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Review (of Book, Film, Etc.)

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The mood of European scholarship with respect to the recognition and integration of Islam is typically pessimistic. The rise of anti-immigrant and anti-Islam political parties – Golden Dawn in Greece, the Northern League in Italy, Marine Le Penn and the National Front in France, and the English defense league in Britain – have exposed a hitherto hidden or ignored under-current of resentment against foreigners. In the context of these developments, Maud Mandel’s study of Muslims and Jews in France is a welcome corrective to the dominant focus on anti-Islam in the academic literature and in the popular media. The historical picture is far more complex and contradictory, because, despite religious conflicts around the world, Jews and Muslims often have shared interests as a consequence of having a common experience as outsiders and minorities. Her study is also somewhat unusual in that the dominant comparison in the academic literature is between Christians as the majority and Muslims as a minority.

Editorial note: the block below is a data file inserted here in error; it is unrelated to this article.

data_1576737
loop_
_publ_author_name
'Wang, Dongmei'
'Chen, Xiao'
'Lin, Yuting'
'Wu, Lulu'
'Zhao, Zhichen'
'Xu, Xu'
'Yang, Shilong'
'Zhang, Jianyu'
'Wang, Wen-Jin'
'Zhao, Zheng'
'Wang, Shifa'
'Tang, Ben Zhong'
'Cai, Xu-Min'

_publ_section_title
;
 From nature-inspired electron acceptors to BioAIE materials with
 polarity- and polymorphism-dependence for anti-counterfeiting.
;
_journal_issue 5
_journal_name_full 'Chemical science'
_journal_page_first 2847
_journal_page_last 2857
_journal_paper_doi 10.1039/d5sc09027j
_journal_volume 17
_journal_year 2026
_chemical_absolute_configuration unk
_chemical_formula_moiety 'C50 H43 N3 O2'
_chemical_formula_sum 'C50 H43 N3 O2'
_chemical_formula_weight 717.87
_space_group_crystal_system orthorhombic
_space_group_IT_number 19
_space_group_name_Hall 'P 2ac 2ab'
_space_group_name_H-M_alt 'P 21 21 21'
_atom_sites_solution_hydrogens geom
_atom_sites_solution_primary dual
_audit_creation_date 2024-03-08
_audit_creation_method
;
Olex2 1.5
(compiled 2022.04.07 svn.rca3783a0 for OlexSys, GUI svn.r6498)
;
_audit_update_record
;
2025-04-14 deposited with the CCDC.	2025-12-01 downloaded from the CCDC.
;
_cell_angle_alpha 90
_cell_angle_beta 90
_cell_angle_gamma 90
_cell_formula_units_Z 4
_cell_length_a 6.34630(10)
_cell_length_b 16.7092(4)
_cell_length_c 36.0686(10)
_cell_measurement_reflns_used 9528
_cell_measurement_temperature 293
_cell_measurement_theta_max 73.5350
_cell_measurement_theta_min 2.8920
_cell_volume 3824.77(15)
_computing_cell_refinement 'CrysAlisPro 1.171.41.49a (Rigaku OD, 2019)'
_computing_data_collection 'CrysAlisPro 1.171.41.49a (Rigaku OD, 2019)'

This work was originally published in Issues in Contemporary Jewish History.



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